Proposition 56 Revenues Would Primarily Support Ongoing Medi-Cal Spending, but How Would the Revenues Perform Over Time?
As smoking has declined over the past few decades, so have cigarette sales and state tobacco tax revenue. With a smaller share of Californians smoking, cigarette sales have plunged. California smokers consumed 2.7 billion packs of cigarettes in 1987-88, the fiscal year before Prop. 99 raised the state excise tax on cigarettes by 25 cents per pack. By 2014-15, cigarette consumption had dropped by about two-thirds (67 percent), to 881 million packs. Lower tobacco consumption means that California’s tobacco tax generates substantially less revenue today compared to the late 1980s, after accounting for the declining purchasing power of the dollar. Inflation-adjusted state tobacco tax revenue fell from $1.6 billion in 1989-90 to roughly $870 million in 2014-15 – a 44 percent decrease.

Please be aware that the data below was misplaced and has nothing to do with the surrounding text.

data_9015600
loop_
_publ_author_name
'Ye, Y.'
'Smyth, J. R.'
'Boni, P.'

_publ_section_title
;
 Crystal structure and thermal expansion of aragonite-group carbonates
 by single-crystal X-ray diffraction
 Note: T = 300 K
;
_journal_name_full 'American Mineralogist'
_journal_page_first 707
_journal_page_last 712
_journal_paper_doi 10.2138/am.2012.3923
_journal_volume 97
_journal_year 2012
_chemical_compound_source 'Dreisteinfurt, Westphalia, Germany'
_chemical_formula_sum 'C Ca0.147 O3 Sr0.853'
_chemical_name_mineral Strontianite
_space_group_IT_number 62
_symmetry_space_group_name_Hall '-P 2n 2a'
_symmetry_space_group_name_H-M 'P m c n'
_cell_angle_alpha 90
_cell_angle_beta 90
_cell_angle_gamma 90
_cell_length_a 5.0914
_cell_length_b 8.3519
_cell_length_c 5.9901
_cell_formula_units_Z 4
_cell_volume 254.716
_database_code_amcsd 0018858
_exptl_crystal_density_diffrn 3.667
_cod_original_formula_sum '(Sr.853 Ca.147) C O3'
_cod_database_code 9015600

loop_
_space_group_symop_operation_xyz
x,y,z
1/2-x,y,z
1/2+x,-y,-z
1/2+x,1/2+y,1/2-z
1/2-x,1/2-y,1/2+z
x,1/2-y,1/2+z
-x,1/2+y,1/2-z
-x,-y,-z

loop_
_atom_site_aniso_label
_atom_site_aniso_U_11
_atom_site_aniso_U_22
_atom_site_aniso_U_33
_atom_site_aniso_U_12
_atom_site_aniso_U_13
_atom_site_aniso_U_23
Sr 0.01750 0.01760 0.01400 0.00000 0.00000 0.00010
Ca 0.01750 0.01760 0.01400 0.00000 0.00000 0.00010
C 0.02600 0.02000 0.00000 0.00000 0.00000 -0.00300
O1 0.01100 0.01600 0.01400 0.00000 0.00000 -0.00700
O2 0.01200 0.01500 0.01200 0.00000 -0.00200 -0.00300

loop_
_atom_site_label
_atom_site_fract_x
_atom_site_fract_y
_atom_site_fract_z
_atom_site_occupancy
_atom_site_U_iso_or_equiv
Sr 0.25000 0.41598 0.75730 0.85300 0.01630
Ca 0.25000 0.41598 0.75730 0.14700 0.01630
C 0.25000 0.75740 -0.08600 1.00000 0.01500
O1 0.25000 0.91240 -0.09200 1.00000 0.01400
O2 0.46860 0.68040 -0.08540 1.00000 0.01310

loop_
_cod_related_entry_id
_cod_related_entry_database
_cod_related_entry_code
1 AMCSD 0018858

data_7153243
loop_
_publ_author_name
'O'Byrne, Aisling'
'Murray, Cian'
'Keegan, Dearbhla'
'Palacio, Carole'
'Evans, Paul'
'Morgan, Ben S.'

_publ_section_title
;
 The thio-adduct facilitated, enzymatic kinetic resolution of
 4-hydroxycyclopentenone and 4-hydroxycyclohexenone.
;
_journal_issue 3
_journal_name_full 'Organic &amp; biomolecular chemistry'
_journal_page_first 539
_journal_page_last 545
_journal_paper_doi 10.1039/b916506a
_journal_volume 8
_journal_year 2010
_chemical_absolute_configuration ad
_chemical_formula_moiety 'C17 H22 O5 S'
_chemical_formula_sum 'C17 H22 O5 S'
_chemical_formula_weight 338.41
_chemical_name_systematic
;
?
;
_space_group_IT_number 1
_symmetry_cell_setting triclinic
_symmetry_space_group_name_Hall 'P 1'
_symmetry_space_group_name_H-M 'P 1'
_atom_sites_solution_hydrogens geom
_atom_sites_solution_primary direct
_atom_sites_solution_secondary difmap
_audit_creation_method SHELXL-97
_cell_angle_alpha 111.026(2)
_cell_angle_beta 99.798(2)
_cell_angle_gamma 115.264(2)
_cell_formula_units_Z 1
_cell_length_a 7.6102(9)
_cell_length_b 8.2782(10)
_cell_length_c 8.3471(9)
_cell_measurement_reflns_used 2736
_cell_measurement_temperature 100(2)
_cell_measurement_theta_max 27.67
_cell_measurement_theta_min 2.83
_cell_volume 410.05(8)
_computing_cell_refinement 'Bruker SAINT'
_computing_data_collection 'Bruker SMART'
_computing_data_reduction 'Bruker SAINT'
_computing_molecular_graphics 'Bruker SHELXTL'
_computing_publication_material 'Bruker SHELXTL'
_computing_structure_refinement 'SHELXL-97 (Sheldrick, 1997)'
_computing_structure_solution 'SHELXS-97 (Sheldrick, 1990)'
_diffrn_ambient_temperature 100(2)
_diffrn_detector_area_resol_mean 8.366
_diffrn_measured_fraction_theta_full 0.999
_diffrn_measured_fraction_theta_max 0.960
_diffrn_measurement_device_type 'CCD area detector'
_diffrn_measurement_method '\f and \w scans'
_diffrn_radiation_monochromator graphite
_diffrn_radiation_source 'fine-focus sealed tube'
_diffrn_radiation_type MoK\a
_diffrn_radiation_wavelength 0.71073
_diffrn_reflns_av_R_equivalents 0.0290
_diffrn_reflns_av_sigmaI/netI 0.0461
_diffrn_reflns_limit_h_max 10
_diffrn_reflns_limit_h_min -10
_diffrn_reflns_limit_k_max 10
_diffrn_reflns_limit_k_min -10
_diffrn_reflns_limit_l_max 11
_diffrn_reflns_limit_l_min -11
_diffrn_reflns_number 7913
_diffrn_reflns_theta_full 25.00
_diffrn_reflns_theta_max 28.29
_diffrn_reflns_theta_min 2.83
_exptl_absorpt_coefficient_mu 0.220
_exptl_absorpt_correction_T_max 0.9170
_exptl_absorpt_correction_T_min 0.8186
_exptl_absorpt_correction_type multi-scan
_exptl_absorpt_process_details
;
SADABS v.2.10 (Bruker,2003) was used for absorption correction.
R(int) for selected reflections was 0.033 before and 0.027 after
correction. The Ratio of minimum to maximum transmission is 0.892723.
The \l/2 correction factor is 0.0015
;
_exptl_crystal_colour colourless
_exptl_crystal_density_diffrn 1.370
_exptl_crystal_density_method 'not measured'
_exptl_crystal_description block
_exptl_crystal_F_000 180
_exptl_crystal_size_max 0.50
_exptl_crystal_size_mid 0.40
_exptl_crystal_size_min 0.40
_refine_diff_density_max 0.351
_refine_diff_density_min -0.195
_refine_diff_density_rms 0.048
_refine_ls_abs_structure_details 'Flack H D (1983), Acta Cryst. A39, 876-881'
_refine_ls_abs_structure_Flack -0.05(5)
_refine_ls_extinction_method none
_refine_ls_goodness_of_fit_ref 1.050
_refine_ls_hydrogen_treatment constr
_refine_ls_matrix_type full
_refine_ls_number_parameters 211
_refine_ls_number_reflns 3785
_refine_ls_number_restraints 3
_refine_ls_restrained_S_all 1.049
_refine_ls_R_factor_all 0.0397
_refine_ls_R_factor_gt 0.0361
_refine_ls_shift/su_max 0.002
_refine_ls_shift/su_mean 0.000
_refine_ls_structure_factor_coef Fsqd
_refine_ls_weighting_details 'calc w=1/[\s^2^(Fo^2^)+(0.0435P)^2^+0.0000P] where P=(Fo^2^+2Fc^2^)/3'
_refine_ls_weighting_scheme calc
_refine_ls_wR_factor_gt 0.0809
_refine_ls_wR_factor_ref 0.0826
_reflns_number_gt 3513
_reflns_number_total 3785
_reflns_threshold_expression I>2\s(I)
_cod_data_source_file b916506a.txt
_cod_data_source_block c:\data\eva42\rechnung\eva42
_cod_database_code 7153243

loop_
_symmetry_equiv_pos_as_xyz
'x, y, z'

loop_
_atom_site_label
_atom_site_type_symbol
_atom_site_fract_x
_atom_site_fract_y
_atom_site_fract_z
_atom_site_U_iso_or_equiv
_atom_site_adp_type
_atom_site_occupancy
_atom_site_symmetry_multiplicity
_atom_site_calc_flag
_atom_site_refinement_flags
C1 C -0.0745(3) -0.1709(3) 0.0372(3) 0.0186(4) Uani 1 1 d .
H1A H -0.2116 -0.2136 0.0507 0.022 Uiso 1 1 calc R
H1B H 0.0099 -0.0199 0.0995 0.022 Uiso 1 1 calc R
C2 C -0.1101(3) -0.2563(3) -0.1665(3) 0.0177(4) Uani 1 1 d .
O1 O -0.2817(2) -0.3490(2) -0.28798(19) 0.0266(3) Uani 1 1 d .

In the short term, the tax increase proposed by Prop. 56 would more than double annual state tobacco tax revenue. Specifically, the LAO projects that the measure would boost net state revenue by $1 billion to $1.4 billion in 2017-18. The lion’s share of these new dollars — $710 million to $1 billion in 2017-18 — would go to Medi-Cal, our state’s Medicaid program. These funds would be used to boost payments for health care services and treatment. California’s Medi-Cal reimbursement rates are widely viewed as inadequate, contributing to diminished provider participation in the program and constraints on access to care. State policymakers in 2011 approved a 10 percent cut to these payments; while some providers and services have been exempted from this reduction, the cut largely remains in place today. The new funding provided by Prop. 56, which would be matched with federal Medicaid dollars, would likely go a long way toward addressing provider shortages in various parts of California and ensuring timely access to care for Medi-Cal’s beneficiaries.